September 11, 2019
by Anne Miller
The Acland mine saga is continuing to drag on, much to the annoyance of probably everyone involved … farmers, Oakey businesspeople, New Hope executives, mining workers and shock jock Alan Jones.
Especially aggrieved, I suspect, are the court staff and public servants who have been dealing with all the paperwork for the past decade or so.
The many reporters following every convoluted twist and turn – including those behind the reports which were central to the latest Court of Appeal judgment – would most likely prefer the whole thing to just go away quickly, too.
In fact, the only people who seem to be enjoying what’s happening at the moment are the current LNP spin doctors who have taken up the cudgels to bash the Palaszczuk Labor Government almost daily.
Whether this is because they are genuinely concerned about the economic effects of a possible mine closure on Oakey (and the mining jobs … more about that later) or whether it’s just another pro-coal skirmish in the never-ending climate change war, only they can say.
I suspect an honest answer would vary from one LNP MP to the next.
So why am I interested in Acland?
South Burnett Online readers would have noticed that we have a business directory embedded in this website.
This traces its origins to a business directory – and then website – set up in 2001 to support local businesses during the construction of the Tarong North Power Station.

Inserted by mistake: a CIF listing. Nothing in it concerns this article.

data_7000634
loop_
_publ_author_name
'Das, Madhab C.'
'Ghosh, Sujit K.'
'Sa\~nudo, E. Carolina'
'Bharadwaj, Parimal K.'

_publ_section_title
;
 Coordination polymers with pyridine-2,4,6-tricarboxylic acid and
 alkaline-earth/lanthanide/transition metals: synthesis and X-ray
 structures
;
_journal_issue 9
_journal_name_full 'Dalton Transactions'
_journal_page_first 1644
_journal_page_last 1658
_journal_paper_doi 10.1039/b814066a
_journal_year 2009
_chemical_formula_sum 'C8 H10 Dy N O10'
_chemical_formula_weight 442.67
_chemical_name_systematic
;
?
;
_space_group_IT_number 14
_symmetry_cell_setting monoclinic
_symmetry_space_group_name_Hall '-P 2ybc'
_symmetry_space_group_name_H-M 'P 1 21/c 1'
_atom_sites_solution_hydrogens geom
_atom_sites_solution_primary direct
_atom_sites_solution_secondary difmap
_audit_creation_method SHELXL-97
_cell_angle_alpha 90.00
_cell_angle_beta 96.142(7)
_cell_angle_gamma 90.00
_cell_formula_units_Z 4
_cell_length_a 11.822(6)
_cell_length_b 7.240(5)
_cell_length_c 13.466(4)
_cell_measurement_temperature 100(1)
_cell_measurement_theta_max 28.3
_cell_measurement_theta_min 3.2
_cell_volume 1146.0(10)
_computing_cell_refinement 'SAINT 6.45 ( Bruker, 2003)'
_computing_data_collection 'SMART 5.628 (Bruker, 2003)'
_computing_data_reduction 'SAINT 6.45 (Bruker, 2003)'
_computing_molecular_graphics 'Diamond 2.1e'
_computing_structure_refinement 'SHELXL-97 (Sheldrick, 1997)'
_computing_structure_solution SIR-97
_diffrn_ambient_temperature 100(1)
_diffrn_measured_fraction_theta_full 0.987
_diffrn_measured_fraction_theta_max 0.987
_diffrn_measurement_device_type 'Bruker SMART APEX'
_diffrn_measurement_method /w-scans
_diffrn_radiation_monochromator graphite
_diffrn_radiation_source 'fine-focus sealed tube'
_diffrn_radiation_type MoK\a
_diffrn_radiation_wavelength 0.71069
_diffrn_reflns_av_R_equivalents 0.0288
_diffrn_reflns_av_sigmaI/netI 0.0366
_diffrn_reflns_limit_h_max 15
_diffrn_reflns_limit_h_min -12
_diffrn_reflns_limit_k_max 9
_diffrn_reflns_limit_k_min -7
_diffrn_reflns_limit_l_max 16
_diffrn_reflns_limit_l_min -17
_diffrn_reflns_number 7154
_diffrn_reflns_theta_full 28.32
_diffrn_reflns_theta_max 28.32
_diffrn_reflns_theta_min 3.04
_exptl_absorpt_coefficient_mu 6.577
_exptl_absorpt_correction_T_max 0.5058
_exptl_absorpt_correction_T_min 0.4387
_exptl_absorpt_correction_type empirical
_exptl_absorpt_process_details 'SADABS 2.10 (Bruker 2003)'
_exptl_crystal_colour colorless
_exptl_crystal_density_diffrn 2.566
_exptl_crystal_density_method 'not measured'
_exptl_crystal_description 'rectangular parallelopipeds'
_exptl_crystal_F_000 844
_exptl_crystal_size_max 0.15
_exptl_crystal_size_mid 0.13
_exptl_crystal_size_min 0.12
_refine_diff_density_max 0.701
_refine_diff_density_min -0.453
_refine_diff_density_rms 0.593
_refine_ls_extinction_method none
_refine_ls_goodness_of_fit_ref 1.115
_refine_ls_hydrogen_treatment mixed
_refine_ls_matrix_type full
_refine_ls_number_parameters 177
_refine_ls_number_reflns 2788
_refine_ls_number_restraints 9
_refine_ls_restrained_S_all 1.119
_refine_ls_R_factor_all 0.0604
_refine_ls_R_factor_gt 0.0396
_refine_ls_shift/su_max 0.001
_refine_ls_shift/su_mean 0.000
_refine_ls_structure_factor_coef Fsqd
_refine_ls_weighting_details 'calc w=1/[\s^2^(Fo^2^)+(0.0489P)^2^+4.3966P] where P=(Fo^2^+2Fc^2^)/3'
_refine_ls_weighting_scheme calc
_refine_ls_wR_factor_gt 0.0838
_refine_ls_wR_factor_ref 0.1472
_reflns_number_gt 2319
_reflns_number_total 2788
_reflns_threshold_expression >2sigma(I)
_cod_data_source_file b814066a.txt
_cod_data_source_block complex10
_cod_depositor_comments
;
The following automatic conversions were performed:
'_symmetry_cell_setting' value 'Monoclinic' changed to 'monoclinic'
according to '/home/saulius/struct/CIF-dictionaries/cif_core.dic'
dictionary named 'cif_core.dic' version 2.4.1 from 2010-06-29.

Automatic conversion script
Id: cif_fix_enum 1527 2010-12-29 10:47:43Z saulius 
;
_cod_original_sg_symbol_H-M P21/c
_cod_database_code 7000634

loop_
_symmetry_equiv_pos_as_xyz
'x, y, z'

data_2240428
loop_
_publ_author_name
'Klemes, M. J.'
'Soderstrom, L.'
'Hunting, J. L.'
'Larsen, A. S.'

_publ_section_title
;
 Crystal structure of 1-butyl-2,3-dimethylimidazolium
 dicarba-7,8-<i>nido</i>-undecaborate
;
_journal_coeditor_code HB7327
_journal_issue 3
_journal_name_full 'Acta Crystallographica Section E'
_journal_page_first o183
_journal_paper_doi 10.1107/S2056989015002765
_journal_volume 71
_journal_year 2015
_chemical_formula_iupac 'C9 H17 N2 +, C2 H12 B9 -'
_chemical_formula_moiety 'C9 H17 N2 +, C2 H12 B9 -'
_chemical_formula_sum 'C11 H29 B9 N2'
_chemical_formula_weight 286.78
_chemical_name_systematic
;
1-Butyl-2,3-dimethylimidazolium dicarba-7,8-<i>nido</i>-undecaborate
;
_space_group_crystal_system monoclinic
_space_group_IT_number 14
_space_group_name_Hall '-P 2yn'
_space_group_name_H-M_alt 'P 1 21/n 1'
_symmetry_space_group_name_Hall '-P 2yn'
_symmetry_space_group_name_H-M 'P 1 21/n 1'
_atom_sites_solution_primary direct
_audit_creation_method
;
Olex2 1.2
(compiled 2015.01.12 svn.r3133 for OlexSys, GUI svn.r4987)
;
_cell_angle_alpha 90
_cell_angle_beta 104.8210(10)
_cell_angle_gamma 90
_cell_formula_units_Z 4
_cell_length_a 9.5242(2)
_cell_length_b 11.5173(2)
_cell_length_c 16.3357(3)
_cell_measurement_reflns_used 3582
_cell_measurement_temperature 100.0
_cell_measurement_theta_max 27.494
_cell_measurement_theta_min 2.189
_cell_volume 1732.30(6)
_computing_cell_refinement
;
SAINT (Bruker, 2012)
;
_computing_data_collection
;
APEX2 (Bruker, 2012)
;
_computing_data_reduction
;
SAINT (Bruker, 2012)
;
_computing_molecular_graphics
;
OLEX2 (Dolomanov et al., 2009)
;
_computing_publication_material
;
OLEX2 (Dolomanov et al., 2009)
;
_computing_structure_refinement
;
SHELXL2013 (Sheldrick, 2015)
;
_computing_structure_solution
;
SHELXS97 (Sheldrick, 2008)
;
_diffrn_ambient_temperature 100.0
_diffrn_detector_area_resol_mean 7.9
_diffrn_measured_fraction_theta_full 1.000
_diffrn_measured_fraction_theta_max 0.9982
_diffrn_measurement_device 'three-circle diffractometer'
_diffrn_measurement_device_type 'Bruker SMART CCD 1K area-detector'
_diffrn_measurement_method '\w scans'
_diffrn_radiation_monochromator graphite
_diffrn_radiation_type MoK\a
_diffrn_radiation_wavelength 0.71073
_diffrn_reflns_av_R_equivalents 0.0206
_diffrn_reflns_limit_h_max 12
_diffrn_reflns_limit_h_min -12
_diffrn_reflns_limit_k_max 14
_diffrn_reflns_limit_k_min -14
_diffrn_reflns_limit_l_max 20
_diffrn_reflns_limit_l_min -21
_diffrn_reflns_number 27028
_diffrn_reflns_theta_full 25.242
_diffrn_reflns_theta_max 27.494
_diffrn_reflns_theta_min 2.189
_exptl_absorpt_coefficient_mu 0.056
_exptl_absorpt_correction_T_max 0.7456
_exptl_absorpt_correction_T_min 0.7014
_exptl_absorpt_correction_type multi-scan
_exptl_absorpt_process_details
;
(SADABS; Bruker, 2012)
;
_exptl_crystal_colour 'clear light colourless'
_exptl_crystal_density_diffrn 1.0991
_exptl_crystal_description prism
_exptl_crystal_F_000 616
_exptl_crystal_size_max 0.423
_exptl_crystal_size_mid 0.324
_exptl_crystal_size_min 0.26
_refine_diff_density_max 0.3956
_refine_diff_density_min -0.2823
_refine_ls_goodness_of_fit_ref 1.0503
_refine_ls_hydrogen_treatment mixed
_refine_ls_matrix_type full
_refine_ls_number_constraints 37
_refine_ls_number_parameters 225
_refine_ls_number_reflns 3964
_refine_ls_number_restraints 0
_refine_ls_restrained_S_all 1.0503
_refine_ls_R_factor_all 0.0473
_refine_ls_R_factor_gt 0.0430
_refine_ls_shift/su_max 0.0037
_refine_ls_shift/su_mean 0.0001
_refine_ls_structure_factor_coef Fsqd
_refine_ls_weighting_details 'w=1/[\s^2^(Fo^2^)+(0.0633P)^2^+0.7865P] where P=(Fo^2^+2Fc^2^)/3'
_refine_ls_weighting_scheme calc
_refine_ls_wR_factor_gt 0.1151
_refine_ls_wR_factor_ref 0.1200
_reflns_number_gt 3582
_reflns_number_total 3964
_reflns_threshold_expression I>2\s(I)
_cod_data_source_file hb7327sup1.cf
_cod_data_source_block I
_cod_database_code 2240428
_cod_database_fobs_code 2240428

Two local councils provided seed money to build that initial business directory: Kingaroy and Rosalie shire councils.
Businesses in all the towns within these two shires were listed, including Acland, a Rosalie Shire town.
I would regularly ring the businesses and check the accuracy of the listings.
One day I rang an Acland number and the man at the end of the line told me the town almost no longer existed.
All the businesses had closed and residents were moving away. He was one of the few people left.
Closed? Yes, closed. The coal mine had “bought the town”.
Sadly, I deleted his business listing and a year or so later, I deleted the Acland page altogether.
How can a mining company close down a whole town, I wondered?
I wasn’t the only one to be concerned. Former Acland resident Alan Jones had a much larger platform from which to voice his concerns … and he did so, loudly.
Concerns about the fate of the Acland War Memorial and the Acland Coal Mine Museum added to the media storm.
But nothing could stand in the way of a coal mine, it seemed.
Concessions were made, and the mine continued on.
The Acland mine came into my consciousness again in about 2006, when the future coal options for Tarong Power Station were being explored.
The so-called Tarong Transport Alliance (Tarong Energy, Leighton Contractors and Parsons Brinckerhoff) was considering the possibility of building a massive conveyor belt system to transport coal from Acland to Tarong Power Station.
This crazy idea would have carted coal day and night through a corridor adjacent to multiple farms and towns.
Thank goodness, sense prevailed somewhere and Kunioon became the favoured option.
This led to the purchase of multiple properties, the closure of a popular B&B, the Goodger store, a local cellardoor and several vineyards.
It was a classic case of jobs versus farmland, and in this case, tourism. The Tarong jobs won, although the Kunioon plan was later dropped.
But back to Acland …
By 2011, farmers in NSW and Queensland were getting bolshie about the take up of good farming land by the resources industry.
Various groups were being formed, opposing projects as coal seam gas exploration exploded and underground coal gasification was touted.